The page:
Cross Country Checkup1:53:00FULL EPISODE: Do you feel safe on Canada’s roads and highways?
Chris Sullivan was in the passenger seat while his wife Marla Glaze drove down Highway 401 on their way to Cambridge, Ont., last August. Traffic was thick, but from the passing lane Sullivan noticed something he couldn’t believe from the next lane.
“I was looking out my side, out my window at this gun, and I reached over to my wife. I shook her arm. I said, Marla, slow down,” Sullivan told Cross Country Checkup.
Sullivan says he saw a gun point out of a car next to them. He then saw two gunshots go off in their general direction, though he wasn’t sure if it was aimed at their vehicle.
He then told Glaze to stop because he wanted to get away from the other vehicle, which was slowing down as well.
“It was so crazy that day that nobody really noticed what was going on. That’s what impacted me. People were just driving and people were on their phones,” said Glaze.
She says other drivers were annoyed that she stopped, not knowing the danger they might be in. But all Glaze could think about was the danger the couple and their son, who was in the back seat, were facing.
“For several nights I would wake up, like I was dreaming … somebody was shooting me or the family,” Glaze said of the lingering shock.
According to a tweet by Toronto Police Operations, a man in his 30s was located and arrested in connection with the incident.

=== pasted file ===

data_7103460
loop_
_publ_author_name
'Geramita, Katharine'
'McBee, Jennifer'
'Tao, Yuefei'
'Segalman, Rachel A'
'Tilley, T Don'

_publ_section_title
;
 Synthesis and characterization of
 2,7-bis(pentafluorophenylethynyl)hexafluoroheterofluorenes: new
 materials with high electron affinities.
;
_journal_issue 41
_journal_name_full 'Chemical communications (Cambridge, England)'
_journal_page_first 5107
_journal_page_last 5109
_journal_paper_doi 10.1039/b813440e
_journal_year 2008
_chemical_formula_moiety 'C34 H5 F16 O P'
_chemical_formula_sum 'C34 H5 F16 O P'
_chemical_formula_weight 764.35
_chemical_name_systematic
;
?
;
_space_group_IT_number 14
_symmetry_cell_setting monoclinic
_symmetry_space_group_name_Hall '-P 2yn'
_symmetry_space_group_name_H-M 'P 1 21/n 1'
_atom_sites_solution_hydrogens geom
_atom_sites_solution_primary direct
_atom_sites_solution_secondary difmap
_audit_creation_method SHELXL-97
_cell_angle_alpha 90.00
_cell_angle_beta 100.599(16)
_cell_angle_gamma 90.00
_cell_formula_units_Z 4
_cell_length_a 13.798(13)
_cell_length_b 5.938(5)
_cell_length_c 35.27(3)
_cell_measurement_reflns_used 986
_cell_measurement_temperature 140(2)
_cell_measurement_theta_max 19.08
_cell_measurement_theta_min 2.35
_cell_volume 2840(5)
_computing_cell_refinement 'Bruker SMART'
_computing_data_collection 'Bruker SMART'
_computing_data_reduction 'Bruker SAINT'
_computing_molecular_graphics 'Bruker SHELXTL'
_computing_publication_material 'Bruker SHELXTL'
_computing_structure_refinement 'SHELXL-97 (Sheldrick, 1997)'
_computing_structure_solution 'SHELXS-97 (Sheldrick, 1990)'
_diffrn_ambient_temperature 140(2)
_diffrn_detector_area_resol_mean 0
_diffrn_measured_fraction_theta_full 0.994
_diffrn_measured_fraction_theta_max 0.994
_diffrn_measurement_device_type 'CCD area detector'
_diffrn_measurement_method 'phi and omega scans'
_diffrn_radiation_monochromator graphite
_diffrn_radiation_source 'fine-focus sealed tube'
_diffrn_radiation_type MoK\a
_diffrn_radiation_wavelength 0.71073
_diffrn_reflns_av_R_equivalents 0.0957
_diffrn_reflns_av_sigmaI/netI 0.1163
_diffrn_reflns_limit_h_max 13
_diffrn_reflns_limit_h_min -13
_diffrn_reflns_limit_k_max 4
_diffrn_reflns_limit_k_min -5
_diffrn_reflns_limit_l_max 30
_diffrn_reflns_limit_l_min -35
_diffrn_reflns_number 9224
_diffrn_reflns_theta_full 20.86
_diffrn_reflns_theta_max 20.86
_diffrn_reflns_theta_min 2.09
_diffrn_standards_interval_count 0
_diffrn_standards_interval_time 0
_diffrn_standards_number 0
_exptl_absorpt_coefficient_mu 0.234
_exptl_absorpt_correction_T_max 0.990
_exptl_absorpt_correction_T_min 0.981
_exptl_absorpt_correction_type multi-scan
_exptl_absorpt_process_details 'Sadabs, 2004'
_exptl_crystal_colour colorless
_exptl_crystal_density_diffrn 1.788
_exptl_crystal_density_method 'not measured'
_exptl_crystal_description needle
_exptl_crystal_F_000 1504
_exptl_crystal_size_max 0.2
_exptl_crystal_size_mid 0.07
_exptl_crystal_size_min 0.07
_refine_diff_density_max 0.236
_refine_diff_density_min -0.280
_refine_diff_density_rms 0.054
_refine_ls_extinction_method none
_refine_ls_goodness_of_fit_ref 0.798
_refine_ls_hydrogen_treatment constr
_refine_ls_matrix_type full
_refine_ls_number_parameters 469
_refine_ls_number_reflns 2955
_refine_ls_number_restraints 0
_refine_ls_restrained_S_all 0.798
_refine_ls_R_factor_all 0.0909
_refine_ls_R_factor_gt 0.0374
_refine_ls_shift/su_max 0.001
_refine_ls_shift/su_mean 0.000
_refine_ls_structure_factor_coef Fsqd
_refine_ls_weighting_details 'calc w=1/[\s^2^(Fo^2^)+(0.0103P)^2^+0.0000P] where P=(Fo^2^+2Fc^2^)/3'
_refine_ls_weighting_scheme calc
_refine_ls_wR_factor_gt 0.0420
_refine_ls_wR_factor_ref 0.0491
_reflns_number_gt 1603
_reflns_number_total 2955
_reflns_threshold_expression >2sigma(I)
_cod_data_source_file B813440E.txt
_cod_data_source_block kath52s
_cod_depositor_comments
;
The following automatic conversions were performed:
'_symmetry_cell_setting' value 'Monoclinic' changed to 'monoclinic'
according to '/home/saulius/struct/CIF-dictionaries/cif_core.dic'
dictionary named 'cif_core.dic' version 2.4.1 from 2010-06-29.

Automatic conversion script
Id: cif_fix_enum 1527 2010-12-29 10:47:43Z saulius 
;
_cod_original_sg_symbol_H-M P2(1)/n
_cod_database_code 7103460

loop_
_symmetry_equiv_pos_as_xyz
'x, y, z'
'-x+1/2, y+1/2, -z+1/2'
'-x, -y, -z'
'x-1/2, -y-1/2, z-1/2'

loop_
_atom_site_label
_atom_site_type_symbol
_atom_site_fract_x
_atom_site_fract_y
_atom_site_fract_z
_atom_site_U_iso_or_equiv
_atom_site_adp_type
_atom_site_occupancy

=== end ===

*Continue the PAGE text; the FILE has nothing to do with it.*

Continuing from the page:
Almost a year later, Glaze still feels anxiety when she gets into busy traffic. And she thinks about the incident nearly every day.
Pandemic worsened driving fears, expert says
The psychological fallout from driving accidents can last for years, according to an occupational therapist who specializes in helping drivers rehabilitate their confidence on the road. She says the pandemic has only made things worse.
“People were driving without thinking too much about it before COVID, and then they were home not having to drive. And then they started to think about all the issues that could happen as people went back to work, and that sort of created anxiety for them,” said Kathleen Barnes.
She’s also the clinical director at DriveAgain, a group based in Toronto and Burlington, Ont., that offers rehabilitation programs for drivers overcoming medical or anxiety related issues.
“Some people that I’ve spoken to have just said, you know, I just don’t feel comfortable with the traffic anymore,” Barnes said.
Broadly speaking, traffic fatalities and injuries have declined in Canada over the last 20 years. There was a slight uptick between 2020 and 2021, according to Statistics Canada.
A Travelers Canada survey from 2023 found one in six Canadians report crying while driving. The 1,006 Canadians surveyed answered questions through the Angus Reid Forum, which conducts market research.
Being ready for the drive
Barnes says she often works with people who drive for a living, like truckers or bus drivers, who have seen horrible accidents. It can take them a great deal of time to feel ready to drive again.
Late last year, Jeff Cole, who lives in Barrie, Ont., was first to arrive at the scene of a head-on collision. He stopped to help but found the occupants of the vehicles were deceased.